by Mark Birmingham, DPM
Podiatry Specialist at Boulder Medical Center
Indoors and outdoors, youth athletes stay active year around in competitive sports, and for many of them heel pain has become “just another part of the game.” The foot and ankle physicians at Boulder Medical Center advise that when a child complains of heel pain, it should be diagnosed promptly because it may be a warning sign of a serious foot problem.
As children become more active in sports they increase their risk for growth plate injuries and subsequent heel pain. Heel pain occurs frequently in children ages 6 to 14 as their feet grow and the heel bone develops. This condition is called Sever’s disease or Calcaneal Apophysitis. With Calcaneal Apophysitis, bone forms in an area behind the heel, known as the growth plate, and cartilage is vulnerable to severe inflammation from strain or stress. With repeated stresses and strains from over-activity, the heel becomes painful.
Even though growth plate trauma is the leading cause of heel pain in young people, the condition can be difficult to diagnose. We caution that parents should be concerned if a child has pain in the back or bottom of the heel, limps, walks on the toes, or seems to have difficulty participating in normal recreational activities. The condition is diagnosed by a thorough examination of the child’s feet and legs and possibly medical imaging tests to rule out other serious causes of heel pain, such as bursitis, tendonitis and fractures.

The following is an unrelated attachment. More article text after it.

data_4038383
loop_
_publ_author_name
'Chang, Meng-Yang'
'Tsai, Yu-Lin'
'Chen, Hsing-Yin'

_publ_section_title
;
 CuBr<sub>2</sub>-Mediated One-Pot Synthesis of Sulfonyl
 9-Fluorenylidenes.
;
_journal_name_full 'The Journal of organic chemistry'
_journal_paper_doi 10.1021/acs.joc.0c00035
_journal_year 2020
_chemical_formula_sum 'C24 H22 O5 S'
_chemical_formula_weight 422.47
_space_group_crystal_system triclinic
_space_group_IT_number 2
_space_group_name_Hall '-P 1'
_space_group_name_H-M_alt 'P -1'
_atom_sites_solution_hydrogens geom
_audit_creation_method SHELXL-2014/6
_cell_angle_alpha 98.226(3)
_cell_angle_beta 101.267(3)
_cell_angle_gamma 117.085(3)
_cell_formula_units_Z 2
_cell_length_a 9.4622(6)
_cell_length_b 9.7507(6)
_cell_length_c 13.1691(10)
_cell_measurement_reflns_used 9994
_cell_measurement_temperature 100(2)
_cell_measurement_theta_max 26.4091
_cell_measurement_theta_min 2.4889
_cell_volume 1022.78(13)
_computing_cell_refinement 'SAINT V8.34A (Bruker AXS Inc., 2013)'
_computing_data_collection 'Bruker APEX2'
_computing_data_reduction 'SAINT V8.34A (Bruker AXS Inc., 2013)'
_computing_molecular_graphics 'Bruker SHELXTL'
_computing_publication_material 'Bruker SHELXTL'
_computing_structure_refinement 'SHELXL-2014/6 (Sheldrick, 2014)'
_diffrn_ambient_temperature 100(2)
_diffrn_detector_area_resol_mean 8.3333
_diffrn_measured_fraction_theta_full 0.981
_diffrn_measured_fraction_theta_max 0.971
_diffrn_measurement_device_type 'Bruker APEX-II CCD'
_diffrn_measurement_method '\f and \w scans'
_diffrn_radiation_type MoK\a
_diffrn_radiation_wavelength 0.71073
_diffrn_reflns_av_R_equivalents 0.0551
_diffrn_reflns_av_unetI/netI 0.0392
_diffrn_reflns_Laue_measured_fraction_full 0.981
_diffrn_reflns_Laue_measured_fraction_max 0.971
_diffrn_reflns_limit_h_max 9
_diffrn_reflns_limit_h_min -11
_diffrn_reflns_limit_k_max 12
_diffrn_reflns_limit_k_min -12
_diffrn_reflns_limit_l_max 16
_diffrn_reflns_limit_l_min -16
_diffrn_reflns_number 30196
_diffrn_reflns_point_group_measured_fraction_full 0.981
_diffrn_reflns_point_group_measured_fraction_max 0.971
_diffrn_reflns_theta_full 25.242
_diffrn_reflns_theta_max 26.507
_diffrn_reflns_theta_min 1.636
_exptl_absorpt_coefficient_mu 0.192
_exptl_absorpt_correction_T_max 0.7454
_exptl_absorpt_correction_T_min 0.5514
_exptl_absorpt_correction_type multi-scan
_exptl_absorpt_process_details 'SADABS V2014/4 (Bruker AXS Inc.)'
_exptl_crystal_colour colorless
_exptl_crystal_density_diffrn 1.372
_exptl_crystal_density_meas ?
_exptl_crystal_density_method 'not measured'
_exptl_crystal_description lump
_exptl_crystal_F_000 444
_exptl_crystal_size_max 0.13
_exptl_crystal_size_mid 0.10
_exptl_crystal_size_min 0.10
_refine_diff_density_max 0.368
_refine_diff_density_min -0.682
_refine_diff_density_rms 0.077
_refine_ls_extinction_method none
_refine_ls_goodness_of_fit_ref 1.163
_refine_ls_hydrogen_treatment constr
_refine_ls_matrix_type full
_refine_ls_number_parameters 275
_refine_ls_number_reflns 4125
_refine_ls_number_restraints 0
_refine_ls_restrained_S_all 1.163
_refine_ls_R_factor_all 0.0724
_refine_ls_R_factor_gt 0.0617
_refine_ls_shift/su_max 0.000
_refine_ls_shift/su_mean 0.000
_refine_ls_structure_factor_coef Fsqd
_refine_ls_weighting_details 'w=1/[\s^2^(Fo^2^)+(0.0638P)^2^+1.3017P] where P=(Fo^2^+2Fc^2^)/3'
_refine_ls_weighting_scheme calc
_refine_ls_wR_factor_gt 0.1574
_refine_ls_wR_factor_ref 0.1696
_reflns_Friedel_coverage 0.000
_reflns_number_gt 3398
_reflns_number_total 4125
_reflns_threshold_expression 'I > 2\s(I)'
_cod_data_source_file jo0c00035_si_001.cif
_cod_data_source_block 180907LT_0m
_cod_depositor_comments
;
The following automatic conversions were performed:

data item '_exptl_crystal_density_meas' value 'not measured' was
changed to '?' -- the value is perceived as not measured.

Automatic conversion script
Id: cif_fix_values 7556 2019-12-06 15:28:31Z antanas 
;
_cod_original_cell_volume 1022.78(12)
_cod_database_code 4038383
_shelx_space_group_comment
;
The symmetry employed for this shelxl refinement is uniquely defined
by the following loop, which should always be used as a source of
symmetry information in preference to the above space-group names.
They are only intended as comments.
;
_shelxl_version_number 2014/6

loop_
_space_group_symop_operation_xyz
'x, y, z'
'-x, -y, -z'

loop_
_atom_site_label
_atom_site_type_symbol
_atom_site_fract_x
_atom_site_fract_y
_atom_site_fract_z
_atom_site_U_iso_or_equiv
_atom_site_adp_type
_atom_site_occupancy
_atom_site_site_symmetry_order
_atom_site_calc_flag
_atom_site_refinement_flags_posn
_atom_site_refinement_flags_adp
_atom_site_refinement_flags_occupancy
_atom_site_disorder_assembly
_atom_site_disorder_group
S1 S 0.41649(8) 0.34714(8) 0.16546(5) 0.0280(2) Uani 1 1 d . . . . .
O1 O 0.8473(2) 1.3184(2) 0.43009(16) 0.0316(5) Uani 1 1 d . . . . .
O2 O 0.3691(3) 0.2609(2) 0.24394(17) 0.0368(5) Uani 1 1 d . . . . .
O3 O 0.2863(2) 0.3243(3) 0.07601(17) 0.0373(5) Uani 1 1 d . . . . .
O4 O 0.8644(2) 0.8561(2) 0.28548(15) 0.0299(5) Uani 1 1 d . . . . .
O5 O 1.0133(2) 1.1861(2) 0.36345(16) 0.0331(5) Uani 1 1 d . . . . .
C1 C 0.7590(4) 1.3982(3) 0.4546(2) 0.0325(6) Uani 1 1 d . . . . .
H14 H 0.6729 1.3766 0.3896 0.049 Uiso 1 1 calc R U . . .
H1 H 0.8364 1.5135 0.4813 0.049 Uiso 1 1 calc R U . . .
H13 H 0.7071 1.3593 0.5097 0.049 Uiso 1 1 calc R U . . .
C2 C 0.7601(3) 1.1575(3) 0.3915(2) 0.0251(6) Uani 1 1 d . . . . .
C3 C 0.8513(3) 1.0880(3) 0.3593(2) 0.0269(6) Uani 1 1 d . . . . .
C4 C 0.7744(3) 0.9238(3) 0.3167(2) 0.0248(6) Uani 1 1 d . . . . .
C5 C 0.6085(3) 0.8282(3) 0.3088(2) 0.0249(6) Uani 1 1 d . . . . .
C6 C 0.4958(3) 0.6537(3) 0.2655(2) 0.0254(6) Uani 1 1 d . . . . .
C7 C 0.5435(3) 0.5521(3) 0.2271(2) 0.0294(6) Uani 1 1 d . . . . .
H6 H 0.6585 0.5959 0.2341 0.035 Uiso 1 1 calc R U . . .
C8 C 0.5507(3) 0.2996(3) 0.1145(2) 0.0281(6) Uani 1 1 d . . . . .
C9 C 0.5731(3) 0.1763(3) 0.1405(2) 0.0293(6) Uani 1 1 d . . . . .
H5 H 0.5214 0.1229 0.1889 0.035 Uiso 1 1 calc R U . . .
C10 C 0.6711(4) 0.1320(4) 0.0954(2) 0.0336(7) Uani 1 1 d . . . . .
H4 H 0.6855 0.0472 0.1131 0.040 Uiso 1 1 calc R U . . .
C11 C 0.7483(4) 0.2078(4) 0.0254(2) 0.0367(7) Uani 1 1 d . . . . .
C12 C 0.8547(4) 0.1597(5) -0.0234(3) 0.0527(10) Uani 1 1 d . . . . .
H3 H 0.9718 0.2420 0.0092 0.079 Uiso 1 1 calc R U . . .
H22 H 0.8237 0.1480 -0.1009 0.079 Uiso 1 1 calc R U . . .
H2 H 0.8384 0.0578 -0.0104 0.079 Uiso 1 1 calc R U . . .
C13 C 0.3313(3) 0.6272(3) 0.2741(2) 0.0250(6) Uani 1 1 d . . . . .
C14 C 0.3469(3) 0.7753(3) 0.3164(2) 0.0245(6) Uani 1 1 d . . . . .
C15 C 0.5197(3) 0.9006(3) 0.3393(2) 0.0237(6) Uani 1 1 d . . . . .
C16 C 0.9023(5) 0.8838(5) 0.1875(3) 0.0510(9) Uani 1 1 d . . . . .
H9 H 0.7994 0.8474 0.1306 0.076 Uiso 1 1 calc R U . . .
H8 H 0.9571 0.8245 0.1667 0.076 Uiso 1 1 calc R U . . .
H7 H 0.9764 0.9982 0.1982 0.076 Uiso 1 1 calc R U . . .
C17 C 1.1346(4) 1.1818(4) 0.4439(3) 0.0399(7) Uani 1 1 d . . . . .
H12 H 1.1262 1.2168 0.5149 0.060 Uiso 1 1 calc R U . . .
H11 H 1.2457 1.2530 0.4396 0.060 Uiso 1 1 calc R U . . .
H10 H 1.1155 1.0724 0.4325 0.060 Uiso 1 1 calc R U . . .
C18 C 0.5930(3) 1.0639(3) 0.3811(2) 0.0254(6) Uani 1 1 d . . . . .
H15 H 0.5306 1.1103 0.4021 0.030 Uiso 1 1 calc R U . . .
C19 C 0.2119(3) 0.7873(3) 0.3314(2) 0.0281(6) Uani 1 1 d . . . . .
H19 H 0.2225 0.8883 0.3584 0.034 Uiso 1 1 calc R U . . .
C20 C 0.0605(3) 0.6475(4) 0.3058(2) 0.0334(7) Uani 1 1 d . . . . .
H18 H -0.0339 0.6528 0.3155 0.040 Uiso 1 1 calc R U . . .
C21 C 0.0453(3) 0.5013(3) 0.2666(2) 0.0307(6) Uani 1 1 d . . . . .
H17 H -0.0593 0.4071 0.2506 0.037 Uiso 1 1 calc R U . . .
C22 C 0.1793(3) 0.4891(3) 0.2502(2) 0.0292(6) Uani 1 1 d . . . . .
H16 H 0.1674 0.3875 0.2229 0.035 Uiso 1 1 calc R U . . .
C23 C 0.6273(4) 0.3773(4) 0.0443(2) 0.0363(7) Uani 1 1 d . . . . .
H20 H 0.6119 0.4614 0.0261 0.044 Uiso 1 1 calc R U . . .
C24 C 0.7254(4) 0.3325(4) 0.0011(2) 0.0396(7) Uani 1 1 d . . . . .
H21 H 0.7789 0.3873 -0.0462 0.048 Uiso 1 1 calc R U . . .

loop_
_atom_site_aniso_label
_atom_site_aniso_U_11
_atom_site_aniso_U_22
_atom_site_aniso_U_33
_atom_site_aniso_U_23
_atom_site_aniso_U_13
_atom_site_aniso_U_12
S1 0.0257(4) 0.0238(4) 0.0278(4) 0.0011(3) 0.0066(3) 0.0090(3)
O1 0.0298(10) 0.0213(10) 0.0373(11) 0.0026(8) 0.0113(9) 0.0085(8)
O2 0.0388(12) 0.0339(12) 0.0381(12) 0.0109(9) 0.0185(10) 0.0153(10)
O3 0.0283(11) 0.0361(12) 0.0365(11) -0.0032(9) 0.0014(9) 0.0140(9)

In most cases, mild or moderate heel pain can be treated successfully with shoe inserts to soften the impact on the heel, anti-inflammatory medications, stretching and physical therapy. In severe cases, the foot and ankle will be immobilized in a cast and, in rare instances, surgery may be necessary.
Heel pain in young people often returns after treatment because the growth plate is still forming until the age of 14 or 15. However, the risk for recurrence can be lowered by choosing well-constructed shoes with good support and restricting use of spiked athletic shoes, especially on hard fields. It also is advised that young athletes avoid competition that exceeds their physical abilities.
About Mark Birmingham, BPM
Dr. Mark Birmingham specializes in the medical and surgical treatment of the foot and ankle. As a devoted patient advocate he believes that quality patient education and training improve treatment outcomes and contribute to success in returning to activity. Aside from patient care, Dr. Birmingham enjoys running, hiking, traveling and keeping current on health and nutrition. He and his wife have the privilege of raising their four small children.